An experimental investigation of composite beams composed of wide flange steel and precast concrete is presented. The bottom flange of the steel section is encased in precast concrete. Utilizing the merits of both steel and concrete material, the size of the steel beams can be reduced without sacrificing performance. The bottom flange of the steel beam is reinforced with concrete at a manufacturing plant, eliminating the use of temporary pour forms. The composite beams were tested to investigate how the size of the wide flange steel and how the top and bottom reinforcements influence the behaviour of the beams. Flexural load carrying capacity, load displacement relationships and failure modes were examined. The test specimens were T-shaped composite beams with slabs, each measuring 10-m long. The flexural moment strength of all of the composite beams—at both the yield limit state and the maximum load limit state—was measured and compared with the analytical flexural capacity.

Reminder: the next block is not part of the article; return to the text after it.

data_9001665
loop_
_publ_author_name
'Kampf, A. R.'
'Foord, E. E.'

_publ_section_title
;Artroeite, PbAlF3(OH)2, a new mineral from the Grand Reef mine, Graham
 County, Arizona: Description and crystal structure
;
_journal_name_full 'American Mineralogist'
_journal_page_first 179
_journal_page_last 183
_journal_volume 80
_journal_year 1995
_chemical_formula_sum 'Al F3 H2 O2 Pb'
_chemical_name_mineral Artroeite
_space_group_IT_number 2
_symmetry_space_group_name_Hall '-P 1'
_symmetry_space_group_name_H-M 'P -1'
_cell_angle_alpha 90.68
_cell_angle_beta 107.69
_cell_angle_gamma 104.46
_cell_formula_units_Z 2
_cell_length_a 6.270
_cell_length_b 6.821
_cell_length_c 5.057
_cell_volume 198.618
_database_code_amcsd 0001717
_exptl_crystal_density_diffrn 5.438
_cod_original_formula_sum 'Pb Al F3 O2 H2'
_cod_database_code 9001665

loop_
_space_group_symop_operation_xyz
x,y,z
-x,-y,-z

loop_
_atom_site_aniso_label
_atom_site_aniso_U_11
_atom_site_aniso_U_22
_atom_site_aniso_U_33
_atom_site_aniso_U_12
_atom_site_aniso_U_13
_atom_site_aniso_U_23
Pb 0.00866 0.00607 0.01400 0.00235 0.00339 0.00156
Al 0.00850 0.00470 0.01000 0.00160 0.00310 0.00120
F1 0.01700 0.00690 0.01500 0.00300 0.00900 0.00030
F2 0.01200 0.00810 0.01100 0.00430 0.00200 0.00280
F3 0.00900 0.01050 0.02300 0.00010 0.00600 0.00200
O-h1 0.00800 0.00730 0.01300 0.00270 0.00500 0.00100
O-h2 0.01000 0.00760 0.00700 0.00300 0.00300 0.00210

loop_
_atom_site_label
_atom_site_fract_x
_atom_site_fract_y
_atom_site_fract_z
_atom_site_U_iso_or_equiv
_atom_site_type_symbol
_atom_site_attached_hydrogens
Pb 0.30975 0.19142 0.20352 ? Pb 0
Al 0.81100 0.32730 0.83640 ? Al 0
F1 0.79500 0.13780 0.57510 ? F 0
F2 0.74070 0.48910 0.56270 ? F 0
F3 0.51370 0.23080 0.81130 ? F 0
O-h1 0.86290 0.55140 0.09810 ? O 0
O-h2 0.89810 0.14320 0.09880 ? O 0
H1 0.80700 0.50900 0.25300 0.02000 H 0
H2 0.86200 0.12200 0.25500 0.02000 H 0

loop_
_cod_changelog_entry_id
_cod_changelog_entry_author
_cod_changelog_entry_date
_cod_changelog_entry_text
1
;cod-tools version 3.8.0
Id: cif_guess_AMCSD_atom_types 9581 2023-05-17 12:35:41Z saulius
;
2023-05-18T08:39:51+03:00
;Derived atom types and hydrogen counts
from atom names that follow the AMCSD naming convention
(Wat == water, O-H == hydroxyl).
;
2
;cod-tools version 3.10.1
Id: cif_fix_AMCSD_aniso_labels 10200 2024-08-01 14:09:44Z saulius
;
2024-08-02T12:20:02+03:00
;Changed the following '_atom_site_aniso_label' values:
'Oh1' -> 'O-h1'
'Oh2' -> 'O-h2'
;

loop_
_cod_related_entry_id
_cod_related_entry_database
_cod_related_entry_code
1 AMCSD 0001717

The stiffness degradation, ductility and dissipating energy capabilities of the composite beams were investigated based on the hysteresis curves. The composite beams tested in this study successfully reduced both the floor height of the building and the size of the steel beams needed to meet code requirements. Copyright © 2008 John Wiley & Sons, Ltd.